Does Honor Matter?

A new book argues it’s a virtue that can motivate people to struggle against injustice—but doesn't adequately consider the more pernicious ways it manifests in society.

A boy salutes at sunset
Tahreer Photography / Getty

What is the virtue we most urgently need more of in America today? A few obvious answers come to mind: honesty, to counteract the corruption at the highest levels of government; compassion, to spur action to help the poor and powerless; patience, to deal with an increasingly toxic public discourse. But in his new book, Tamler Sommers, a philosopher at the University of Houston, argues on behalf of a more unexpected virtue—one that some people don’t consider a virtue at all. What Americans ought to cultivate, he writes, is a sense of honor. “Honor,” he writes in Why Honor Matters, is “indispensable … for living a good life in a good and just society.”

But what exactly is honor? As Sommers acknowledges, it is a slippery word, used in a wide variety of contexts, from honor societies to honor killings. When it appears on its own, it has a quaint sound: Honor is what led aristocrats to fight duels at 10 paces. And there is a robust tradition in modern thought that has nothing but contempt for the idea of honor. Perhaps the most famous description of honor in English literature is the speech Falstaff makes in Shakespeare’s Henry IV, Part One, in which he justifies being cowardly—that is, dishonorable—on the battlefield: “What is honor? A word … Who hath it? He that died o’ Wednesday. Doth he feel it? No. Doth he hear it? No.” Falstaff knows that it is senseless to throw away your life for a mere word; as the Bible puts it, it’s better to be a live dog than a dead lion.

Yet the very fact that lions seem honorable and dogs do not suggests that there is a stubborn persistence to the concept of honor: We are supposed to know it when we see it. To be honorable is to be brave, committed, and self-sacrificing. It means living by a code, and putting the group before the individual. Traditionally, it was warriors who prided themselves on their honor; but as Sommers observes, a sense of honor is crucial to any elite group. The Marines have it, with their slogan, “The few, the proud, the Marines,” but so do professional hockey players and stand-up comedians. All of these identities are bound up with a sense of pride, commitment, and high standards—the key ingredients of honor. Members of such “honor cultures,” Sommers writes, “regard their reputation, their honor, as their most treasured possession, far more important than money or property.”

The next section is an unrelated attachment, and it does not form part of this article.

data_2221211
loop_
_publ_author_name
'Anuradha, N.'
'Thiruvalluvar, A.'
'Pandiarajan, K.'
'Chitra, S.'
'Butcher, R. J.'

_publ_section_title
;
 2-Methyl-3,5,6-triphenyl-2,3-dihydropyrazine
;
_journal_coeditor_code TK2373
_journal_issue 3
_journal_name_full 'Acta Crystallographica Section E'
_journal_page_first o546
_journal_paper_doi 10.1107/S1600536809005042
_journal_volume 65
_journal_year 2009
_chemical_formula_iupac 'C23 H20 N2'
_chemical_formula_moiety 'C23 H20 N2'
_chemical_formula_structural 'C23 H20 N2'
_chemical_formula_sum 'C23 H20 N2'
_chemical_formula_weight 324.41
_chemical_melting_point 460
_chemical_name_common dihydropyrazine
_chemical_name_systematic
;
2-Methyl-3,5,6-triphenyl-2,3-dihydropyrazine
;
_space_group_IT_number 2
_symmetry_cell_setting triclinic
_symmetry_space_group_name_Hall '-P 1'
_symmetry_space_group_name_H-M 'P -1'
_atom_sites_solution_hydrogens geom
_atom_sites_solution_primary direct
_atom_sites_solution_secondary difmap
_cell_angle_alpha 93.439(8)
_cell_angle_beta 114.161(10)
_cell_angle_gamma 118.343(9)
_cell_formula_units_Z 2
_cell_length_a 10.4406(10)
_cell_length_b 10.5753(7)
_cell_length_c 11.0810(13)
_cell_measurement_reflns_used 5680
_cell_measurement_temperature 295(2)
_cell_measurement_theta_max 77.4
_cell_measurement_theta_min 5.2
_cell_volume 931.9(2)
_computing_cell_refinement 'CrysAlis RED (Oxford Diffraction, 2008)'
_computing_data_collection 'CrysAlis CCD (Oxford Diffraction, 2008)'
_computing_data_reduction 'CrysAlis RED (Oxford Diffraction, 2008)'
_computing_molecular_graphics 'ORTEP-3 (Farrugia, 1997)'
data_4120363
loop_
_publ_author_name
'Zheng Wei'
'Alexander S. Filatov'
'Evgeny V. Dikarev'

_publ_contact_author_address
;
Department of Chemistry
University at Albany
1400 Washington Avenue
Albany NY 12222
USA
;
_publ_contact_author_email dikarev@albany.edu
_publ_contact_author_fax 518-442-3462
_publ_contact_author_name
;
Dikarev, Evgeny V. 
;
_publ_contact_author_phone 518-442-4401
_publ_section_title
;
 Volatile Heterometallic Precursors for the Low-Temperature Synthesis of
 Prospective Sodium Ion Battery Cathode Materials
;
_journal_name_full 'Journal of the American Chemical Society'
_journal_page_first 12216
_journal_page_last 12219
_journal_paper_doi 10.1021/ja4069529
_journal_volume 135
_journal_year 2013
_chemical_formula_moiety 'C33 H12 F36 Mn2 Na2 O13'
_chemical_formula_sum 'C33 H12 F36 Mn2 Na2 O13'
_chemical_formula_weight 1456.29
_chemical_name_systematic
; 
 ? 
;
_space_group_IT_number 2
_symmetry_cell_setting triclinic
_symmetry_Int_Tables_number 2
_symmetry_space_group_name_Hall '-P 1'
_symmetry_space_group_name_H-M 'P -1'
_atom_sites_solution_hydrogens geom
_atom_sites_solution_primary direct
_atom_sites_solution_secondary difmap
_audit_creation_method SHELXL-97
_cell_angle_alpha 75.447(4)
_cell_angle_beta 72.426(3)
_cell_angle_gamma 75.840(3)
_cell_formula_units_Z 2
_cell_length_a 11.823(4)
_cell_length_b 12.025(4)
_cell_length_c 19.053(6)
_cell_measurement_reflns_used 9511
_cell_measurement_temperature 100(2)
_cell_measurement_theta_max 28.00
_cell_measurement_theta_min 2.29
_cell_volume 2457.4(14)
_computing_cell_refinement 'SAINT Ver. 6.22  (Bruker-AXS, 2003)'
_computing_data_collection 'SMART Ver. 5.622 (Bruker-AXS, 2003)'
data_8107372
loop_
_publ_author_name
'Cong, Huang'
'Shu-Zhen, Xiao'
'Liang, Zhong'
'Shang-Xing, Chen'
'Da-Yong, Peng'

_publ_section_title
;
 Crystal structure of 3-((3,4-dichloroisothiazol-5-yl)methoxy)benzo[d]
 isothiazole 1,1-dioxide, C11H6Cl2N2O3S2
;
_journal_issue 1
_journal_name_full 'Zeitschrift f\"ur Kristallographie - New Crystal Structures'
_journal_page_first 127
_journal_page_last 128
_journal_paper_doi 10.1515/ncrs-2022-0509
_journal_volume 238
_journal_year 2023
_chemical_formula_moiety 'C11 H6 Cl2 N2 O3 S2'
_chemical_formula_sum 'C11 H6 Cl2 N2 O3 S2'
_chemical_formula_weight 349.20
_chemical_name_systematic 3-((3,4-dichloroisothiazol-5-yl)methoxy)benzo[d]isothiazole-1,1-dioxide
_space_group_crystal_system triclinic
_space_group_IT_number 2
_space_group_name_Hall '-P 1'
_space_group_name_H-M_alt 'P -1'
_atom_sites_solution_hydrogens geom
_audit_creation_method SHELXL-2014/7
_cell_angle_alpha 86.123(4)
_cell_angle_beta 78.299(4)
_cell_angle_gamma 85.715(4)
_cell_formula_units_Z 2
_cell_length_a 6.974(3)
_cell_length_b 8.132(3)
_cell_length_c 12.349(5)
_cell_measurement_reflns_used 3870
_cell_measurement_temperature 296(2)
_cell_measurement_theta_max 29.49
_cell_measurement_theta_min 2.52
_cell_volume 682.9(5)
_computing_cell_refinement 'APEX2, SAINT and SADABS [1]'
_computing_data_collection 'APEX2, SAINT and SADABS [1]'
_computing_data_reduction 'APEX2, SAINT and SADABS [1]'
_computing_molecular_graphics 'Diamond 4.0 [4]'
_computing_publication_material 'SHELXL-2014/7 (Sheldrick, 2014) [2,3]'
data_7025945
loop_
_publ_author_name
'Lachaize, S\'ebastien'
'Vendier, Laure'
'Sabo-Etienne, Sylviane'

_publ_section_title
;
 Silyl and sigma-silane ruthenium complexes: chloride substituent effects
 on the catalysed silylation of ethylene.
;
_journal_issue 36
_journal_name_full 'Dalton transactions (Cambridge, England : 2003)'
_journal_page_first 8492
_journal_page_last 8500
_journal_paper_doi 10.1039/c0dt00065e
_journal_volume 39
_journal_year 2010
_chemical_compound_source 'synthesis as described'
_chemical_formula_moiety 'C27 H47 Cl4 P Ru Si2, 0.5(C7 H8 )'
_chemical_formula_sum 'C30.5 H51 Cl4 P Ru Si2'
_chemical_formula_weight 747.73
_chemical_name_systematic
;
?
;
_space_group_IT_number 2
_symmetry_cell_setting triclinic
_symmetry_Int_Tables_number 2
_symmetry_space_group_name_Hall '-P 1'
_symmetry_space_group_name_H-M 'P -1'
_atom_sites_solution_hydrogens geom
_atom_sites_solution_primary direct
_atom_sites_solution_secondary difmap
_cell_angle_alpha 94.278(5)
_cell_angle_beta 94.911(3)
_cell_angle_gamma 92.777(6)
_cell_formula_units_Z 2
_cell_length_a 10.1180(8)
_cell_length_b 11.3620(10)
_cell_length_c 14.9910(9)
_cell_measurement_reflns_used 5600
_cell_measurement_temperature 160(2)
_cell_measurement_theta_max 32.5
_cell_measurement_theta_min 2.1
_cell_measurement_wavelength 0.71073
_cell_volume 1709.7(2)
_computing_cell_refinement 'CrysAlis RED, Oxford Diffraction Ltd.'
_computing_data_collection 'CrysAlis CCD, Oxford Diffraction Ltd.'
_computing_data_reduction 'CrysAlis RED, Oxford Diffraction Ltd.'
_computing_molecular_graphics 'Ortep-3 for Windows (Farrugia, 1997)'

To Sommers, honor and the struggle to achieve it are important parts of a good life, fostering values like “courage, integrity, solidarity, drama, hospitality, a sense of purpose and meaning.” And it is these very things, he argues, that 21st-century Americans are lacking. Indeed, Sommers finds the decline of honor responsible for many social problems. Anti-immigration rhetoric, he writes, plays on selfish fears, trying to portray immigrants as threatening—all members of ISIS or MS-13. Sommers argues that this line of attack could be challenged by an appeal to Americans’ generosity and hospitality, which are central values in any honor-based culture. Why not rally people around the slogan “We’re not cowards; we’re Americans,” Sommers asks, encouraging people to see fearfulness as an insult to the nation’s self-respect?

Again, Sommers sees our dysfunctional criminal-justice system as a casualty of America’s disregard for honor. Because society is motivated by fear instead of pride, Americans tolerate mass incarceration and the school-to-prison pipeline—any amount of injustice, so long as crime statistics go down. Sommers is particularly sensitive to the way that the current justice system ignores the honor of both criminals and victims. In honor-based cultures, he emphasizes, the victim of a crime is responsible for avenging it, because he or she has been personally injured. In American law, on the other hand, a crime is not considered an attack against a person, only against the state and its laws. As a result, victims play little role in the punishment process, and are denied the chance to regain their lost honor. Nor can criminals repair their honor by making amends to those they have injured. As a result, trials rarely satisfy the deepest needs of individuals or of society.